Search for Austin's next top cop narrows to 7 finalists; new chief to be named by end of August

The monthslong search for Austin's new police chief is expected to wrap up before the end of August. (Ben Thompson/Community Impact Newspaper)
The monthslong search for Austin's new police chief is expected to wrap up before the end of August. (Ben Thompson/Community Impact Newspaper)

The monthslong search for Austin's new police chief is expected to wrap up before the end of August. (Ben Thompson/Community Impact Newspaper)

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Joseph Chacon. (Courtesy city of Austin)
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Celeste Murphy. (Courtesy city of Austin)
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Anne Kirkpatrick. (Courtesy city of Austin)
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Mirtha V. Ramos. (Courtesy city of Austin)
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Emada E. Tingirides. (Courtesy city of Austin)
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Avery L. Moore. (Courtesy city of Austin)
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Gordon Ramsay. (Courtesy city of Austin)
Seven finalists from across the country remain in the search for Austin's next police chief, the city announced July 26.

Three months since applications for former police Chief Brian Manley's full-time replacement first opened, the selection process led by City Manager Spencer Cronk is now entering its final stages. With Austin's interim police Chief Joseph Chacon and six law enforcement officials from other cities' police departments remaining, Cronk said he will soon put the finalists through a round of interviews before making his selection.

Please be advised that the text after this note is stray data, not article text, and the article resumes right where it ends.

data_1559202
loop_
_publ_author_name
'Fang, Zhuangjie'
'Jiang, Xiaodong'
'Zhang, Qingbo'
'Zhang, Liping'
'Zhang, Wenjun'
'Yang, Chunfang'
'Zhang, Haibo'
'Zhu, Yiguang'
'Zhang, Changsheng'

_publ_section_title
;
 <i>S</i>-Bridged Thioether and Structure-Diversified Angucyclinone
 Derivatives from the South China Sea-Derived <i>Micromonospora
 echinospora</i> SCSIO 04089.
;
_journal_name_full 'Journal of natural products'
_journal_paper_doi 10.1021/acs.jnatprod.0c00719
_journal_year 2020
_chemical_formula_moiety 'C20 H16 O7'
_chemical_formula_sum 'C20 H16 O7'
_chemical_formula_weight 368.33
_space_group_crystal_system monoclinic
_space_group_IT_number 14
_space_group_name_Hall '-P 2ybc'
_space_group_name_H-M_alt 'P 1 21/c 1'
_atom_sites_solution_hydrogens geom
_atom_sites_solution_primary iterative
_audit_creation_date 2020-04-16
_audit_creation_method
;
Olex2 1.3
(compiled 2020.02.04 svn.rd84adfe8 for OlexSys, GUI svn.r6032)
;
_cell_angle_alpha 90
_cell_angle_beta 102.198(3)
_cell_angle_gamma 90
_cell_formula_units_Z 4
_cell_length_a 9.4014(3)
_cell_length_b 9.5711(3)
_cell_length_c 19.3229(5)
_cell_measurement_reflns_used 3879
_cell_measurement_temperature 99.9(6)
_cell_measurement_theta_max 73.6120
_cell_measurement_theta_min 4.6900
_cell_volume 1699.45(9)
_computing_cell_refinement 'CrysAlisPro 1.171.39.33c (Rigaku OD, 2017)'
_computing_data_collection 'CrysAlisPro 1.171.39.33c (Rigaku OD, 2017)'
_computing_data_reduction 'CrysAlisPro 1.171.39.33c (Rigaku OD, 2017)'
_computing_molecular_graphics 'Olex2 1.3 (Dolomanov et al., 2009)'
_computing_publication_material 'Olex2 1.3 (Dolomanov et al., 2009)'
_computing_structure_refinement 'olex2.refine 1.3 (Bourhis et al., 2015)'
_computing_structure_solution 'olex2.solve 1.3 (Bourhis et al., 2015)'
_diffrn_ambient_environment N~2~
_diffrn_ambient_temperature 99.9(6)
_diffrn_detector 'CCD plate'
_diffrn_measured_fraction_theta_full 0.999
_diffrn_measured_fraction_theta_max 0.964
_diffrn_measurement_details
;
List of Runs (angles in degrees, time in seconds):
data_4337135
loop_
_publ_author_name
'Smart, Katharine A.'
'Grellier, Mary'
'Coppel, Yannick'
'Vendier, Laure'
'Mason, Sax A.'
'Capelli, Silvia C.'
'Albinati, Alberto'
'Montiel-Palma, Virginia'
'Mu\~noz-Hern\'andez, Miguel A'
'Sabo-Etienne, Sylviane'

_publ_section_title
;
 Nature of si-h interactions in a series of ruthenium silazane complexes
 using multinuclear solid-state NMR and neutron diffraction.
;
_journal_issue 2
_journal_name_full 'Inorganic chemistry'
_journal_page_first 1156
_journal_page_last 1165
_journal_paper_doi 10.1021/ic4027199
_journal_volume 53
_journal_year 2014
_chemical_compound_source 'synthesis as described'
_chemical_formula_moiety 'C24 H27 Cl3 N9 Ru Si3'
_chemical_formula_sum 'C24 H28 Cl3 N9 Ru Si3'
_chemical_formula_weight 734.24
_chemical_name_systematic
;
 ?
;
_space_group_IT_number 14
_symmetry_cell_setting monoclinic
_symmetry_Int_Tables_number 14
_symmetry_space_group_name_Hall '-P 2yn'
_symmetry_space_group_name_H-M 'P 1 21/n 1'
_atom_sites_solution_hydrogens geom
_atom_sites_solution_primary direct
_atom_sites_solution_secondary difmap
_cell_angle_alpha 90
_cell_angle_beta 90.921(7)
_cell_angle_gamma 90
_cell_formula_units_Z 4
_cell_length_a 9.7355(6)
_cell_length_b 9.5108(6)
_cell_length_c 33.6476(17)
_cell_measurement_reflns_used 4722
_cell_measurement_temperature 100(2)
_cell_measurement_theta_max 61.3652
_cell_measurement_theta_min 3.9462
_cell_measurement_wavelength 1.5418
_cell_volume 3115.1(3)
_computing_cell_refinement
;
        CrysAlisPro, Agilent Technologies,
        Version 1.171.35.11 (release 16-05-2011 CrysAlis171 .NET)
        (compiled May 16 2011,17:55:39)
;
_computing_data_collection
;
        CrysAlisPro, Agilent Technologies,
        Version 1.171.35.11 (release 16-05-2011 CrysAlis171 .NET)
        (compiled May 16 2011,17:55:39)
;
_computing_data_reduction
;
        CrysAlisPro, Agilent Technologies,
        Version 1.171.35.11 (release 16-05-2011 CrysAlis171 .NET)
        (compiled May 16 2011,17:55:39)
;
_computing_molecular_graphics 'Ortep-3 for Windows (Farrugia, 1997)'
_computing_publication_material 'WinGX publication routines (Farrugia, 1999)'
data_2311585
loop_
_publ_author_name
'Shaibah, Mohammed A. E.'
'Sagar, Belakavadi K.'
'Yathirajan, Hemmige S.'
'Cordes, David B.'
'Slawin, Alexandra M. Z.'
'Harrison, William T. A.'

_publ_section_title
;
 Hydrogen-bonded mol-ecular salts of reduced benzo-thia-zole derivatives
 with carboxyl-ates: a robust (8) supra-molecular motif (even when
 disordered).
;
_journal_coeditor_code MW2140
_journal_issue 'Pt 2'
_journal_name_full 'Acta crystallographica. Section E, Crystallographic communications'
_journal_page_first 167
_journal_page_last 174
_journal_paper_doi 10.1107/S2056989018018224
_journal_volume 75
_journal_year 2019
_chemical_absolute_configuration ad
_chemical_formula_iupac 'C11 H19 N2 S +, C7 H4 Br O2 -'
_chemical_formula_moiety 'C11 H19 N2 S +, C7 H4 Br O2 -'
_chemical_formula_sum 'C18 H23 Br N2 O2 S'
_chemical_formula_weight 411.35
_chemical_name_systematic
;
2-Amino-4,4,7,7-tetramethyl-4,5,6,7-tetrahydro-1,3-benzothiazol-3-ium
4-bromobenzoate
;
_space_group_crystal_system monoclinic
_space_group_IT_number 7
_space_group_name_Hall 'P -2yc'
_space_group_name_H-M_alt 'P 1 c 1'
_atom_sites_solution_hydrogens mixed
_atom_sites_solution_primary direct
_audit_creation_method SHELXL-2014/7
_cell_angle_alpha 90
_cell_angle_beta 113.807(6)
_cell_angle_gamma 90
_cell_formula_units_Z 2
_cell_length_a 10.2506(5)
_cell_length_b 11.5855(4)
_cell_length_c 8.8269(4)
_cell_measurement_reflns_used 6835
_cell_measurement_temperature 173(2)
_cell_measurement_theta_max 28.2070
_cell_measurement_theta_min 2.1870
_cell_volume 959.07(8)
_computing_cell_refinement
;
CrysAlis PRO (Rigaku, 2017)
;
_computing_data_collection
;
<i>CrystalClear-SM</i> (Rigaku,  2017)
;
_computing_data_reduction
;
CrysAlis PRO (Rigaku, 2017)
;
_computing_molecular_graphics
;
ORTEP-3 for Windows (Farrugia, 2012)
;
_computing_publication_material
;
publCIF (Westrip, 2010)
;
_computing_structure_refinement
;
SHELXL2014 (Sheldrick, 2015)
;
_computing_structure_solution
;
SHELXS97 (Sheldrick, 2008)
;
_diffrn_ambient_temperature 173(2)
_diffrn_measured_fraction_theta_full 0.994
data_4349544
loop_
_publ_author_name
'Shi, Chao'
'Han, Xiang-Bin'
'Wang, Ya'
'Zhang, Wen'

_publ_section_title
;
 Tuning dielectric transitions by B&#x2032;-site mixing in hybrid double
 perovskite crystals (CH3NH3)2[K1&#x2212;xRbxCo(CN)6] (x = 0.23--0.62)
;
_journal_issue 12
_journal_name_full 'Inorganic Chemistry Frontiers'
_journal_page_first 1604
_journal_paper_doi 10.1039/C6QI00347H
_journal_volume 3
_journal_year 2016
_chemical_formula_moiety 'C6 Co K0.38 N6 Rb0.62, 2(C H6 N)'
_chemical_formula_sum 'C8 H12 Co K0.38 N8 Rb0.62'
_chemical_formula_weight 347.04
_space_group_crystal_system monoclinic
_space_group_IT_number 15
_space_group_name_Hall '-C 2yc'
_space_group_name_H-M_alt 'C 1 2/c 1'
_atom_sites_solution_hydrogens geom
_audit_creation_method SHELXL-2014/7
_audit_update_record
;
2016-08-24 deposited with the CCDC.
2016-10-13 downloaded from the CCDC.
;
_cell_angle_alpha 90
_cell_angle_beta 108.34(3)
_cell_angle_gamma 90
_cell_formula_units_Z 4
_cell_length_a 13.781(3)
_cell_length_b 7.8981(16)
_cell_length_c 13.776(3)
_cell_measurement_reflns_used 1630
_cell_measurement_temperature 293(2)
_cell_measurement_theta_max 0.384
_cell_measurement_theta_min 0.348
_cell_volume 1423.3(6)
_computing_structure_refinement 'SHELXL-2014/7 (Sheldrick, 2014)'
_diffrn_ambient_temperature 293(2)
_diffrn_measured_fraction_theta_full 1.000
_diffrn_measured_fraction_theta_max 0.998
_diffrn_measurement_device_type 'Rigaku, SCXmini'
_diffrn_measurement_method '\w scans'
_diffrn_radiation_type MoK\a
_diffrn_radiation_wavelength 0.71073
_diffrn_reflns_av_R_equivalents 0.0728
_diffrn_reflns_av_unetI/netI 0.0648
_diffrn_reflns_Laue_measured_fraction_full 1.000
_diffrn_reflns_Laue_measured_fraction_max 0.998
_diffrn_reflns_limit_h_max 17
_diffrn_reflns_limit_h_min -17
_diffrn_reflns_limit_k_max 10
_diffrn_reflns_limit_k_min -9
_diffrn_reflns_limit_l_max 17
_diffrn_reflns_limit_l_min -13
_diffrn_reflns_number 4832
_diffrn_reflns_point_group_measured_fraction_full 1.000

“I am excited about the diverse slate of individuals we have identified for this position,” Cronk said in a statement. “I look forward to discussing with them how we can accomplish the goals of the community and the City Council.”

Following initial public feedback opportunities this spring, during which Austin residents voiced their desires for the qualities of the city's next chief, Cronk also said multiple new resident input sessions will be held before his decision is made.

According to city information, the finalists for the top cop spot were culled from a preliminary slate of 46 applicants and include:


  • Joseph Chacon: Chacon, the city’s interim police chief for the last four months, served as an assistant chief for roughly five years and oversaw patrol, investigations, intelligence and training and recruiting. Chacon has a master’s degree in public administration and is a graduate of the Police Executive Research Forum’s Senior Management Institute for Police, Texas State University’s Certified Public Manager Program and the Major Cities Chiefs Association's Police Executive Leadership Institute.



  • Anne Kirkpatrick: Kirkpatrick has 38 years in policing under her belt and has been a licensed attorney for 30. She started working at the Memphis Police Department in 1982 and has served at eight agencies through her career, including four where she worked as police chief. Kirkpatrick has a master’s degree in counseling and a law degree. Kirkpatrick is also a graduate of the FBI National Academy, the FBI Law Enforcement Executive Development School and the FBI National Executive Institute.